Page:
Malignant Hypertension Guidelines

Updated: May 26, 2020
  • Author: John D Bisognano, MD, PhD, FACP, FACC; Chief Editor: Vecihi Batuman, MD, FASN  more...
  • Print
Guidelines

Guidelines Summary

The 2017 ACC/AHA Guideline for the Prevention, Detection, Evaluation, and Management of High Blood Pressure in Adults characterizes hypertensive crises as severe blood pressure (BP) elevations (>180/120 mm Hg) associated with acute end-organ damage and characterizes such elevations of blood pressure without target organ issues as “markedly elevated BP.”

Overly aggressive treatment of severe uncomplicated hypertensive urgency can lead to cumulative effects causing hypotension. Early triage is required to determine which patients with acute hypertension are exhibiting symptoms of end-organ damage and require immediate intravenous parenteral antihypertensive therapy. [13]

The 2017 ACC/AHA guideline recommends admission to an intensive care unit and parenteral administration of an appropriate agent.

For patients with compelling indications such as aortic dissection, severe preeclampsia or eclampsia, or pheochromocytoma, systolic should be reduced to less than 140 mm Hg during the first hour and to less than 120 mm Hg in aortic dissection. In others with hypertensive emergencies, systolic should be reduced by no more than 25% within the first hour then, if stable, to 160/100 mm Hg within the next 2 to 6 hours, and then cautiously to normal during the following 24-48 hours.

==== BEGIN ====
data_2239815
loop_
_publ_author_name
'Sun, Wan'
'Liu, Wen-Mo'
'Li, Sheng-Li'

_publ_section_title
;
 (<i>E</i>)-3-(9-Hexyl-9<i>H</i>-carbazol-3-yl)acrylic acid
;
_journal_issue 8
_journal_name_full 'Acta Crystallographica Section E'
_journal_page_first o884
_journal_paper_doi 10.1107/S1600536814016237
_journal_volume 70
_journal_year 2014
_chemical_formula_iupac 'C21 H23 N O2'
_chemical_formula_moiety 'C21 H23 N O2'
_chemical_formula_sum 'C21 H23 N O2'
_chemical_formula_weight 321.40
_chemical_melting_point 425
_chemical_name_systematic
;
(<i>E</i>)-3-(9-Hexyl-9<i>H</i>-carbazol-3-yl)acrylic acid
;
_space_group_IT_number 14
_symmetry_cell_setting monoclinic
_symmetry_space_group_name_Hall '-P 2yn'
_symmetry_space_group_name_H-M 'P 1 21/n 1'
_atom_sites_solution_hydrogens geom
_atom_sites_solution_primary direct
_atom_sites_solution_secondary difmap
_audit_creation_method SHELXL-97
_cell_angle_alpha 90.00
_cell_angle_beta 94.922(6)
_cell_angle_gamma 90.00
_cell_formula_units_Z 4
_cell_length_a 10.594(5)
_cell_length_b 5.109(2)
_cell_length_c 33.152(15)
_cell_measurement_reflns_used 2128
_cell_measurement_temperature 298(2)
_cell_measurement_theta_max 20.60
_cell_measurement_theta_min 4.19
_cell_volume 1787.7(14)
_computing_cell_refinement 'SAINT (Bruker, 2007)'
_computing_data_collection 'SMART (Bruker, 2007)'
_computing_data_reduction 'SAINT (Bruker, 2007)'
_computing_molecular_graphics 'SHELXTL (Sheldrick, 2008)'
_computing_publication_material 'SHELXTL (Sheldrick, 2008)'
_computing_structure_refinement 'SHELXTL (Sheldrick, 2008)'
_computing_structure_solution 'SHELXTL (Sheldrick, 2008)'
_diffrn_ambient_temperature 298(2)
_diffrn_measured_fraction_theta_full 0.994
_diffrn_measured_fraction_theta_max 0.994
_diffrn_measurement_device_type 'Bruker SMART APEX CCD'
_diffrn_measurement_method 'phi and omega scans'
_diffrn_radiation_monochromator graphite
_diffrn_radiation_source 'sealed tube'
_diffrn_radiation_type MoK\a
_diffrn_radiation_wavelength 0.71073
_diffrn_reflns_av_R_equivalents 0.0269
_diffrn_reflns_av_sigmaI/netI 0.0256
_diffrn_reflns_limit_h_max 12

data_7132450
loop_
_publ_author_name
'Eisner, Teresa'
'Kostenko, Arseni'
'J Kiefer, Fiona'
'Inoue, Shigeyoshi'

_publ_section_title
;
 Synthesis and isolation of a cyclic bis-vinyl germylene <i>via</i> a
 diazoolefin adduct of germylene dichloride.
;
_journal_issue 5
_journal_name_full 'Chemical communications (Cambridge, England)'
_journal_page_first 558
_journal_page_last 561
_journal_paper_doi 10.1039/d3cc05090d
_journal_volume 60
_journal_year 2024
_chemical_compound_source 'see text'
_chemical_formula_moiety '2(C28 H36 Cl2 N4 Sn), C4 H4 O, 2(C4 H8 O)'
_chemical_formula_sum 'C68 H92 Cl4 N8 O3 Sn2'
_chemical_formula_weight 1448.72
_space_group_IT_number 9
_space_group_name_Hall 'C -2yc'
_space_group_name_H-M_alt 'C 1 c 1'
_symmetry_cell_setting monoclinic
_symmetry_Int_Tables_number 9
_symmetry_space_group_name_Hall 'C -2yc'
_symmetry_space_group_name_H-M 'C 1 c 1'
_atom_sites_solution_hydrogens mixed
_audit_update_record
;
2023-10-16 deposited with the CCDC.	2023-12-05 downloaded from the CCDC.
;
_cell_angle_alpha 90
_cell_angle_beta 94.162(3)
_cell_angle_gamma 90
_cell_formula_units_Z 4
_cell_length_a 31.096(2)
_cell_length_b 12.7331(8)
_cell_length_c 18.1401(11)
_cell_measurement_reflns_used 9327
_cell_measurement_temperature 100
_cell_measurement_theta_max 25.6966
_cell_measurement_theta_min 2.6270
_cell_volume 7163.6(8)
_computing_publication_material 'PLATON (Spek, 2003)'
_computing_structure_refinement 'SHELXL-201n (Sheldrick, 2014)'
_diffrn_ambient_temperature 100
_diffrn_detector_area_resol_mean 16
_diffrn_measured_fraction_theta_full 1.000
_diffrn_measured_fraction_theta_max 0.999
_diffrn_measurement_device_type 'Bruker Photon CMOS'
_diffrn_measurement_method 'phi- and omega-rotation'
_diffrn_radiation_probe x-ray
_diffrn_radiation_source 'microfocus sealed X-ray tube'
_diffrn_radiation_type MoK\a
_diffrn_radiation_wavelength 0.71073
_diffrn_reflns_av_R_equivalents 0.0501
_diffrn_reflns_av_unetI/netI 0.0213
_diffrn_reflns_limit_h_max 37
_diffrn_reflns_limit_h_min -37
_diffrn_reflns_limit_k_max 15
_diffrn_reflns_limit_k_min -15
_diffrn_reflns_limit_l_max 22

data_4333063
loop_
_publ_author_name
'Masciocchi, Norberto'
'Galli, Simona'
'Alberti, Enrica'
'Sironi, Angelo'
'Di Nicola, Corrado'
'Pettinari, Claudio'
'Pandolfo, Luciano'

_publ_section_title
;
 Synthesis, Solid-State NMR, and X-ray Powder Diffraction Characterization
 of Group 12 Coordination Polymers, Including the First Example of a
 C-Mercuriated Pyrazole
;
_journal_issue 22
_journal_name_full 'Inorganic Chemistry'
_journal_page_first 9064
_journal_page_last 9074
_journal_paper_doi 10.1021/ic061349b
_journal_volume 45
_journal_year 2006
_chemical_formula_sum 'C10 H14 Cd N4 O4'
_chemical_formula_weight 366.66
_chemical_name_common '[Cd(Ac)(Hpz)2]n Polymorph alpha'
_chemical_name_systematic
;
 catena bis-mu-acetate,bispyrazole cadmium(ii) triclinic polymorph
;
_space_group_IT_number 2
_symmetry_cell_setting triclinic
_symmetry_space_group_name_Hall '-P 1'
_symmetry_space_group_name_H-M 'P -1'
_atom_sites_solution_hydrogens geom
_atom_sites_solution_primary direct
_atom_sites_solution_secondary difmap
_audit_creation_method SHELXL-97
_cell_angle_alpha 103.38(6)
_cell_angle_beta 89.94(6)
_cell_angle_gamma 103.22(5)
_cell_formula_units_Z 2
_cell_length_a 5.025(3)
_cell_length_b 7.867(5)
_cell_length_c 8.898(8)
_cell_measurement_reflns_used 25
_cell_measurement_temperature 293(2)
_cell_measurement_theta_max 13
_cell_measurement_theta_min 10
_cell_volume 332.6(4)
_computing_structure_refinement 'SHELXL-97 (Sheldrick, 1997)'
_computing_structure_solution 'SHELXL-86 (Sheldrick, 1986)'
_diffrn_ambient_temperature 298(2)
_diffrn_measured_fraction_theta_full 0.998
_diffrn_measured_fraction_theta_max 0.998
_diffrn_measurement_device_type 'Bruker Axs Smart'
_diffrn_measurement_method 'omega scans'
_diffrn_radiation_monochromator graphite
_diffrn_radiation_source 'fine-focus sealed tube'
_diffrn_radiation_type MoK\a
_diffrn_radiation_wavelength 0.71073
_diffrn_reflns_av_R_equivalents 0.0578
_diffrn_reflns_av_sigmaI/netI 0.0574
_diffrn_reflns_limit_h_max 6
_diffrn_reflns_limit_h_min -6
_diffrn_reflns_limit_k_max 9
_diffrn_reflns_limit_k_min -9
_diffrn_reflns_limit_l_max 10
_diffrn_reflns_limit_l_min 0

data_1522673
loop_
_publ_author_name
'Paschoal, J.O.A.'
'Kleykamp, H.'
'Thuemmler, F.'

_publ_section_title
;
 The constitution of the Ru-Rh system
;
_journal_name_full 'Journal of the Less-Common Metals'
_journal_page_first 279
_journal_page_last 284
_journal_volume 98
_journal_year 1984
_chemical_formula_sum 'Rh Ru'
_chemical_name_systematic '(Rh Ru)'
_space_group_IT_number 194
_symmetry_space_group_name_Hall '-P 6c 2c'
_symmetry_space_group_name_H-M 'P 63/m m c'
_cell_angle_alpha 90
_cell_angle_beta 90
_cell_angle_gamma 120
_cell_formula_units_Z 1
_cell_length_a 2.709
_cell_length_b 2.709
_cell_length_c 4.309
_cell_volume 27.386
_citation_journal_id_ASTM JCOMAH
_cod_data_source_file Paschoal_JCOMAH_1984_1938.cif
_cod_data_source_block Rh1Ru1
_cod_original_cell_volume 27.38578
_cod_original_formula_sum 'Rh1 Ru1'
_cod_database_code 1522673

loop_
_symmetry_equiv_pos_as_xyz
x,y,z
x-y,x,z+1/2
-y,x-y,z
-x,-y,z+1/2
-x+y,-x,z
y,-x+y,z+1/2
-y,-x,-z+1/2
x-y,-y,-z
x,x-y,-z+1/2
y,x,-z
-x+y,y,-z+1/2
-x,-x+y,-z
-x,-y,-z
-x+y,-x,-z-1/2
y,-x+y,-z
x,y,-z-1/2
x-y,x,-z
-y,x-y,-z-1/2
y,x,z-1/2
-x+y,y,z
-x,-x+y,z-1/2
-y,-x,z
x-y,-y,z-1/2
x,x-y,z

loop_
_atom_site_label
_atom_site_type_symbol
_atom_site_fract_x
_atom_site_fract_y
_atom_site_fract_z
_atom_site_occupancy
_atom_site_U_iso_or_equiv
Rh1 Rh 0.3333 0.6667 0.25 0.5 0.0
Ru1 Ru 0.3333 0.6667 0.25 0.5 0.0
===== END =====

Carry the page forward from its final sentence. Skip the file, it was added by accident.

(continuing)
Several parenteral and oral agents are recommended to treat hypertensive emergencies, such as nitroprusside sodium, hydralazine, nicardipine, fenoldopam, nitroglycerin, and enalaprilat. Other agents that may be used include labetalol, esmolol, and phentolamine. Short-acting nifedipine should not be considered for the initial treatment of this condition, because of the risk of rapid, unpredictable hypotension and the possibility of precipitating ischemic events. Once the patient’s condition is stabilized, BP may be gradually reduced over the next 24-48 hours. [13]

The 2013 European Society of Hypertension (ESH)/European Society of Cardiology (ESC) guidelines provided similar recommendations. [17]

In 2013, the American College of Emergency Physicians (ACEP) released an update of its 2006 guidelines for hypertension in the emergency department (ED), which are focused on treating hypertensive urgency. The recommendations included the following [18] :

  • In ED patients with asymptomatic markedly elevated BP, routine screening for acute target-organ injury (eg, serum creatinine, urinalysis, electrocardiography [ECG]) is not required.
  • In select patient populations (eg, those with poor follow-up), screening for an elevated serum creatinine level may identify kidney injury that affects disposition (eg, hospital admission)
  • In patients with asymptomatic markedly elevated BP, routine ED medical intervention is not required
  • In select patient populations (eg, those with poor follow-up), emergency physicians may treat markedly elevated BP in the ED and/or initiate therapy for long-term control (consensus recommendation)
  • Patients with asymptomatic markedly elevated BP should be referred for outpatient follow-up (consensus recommendation)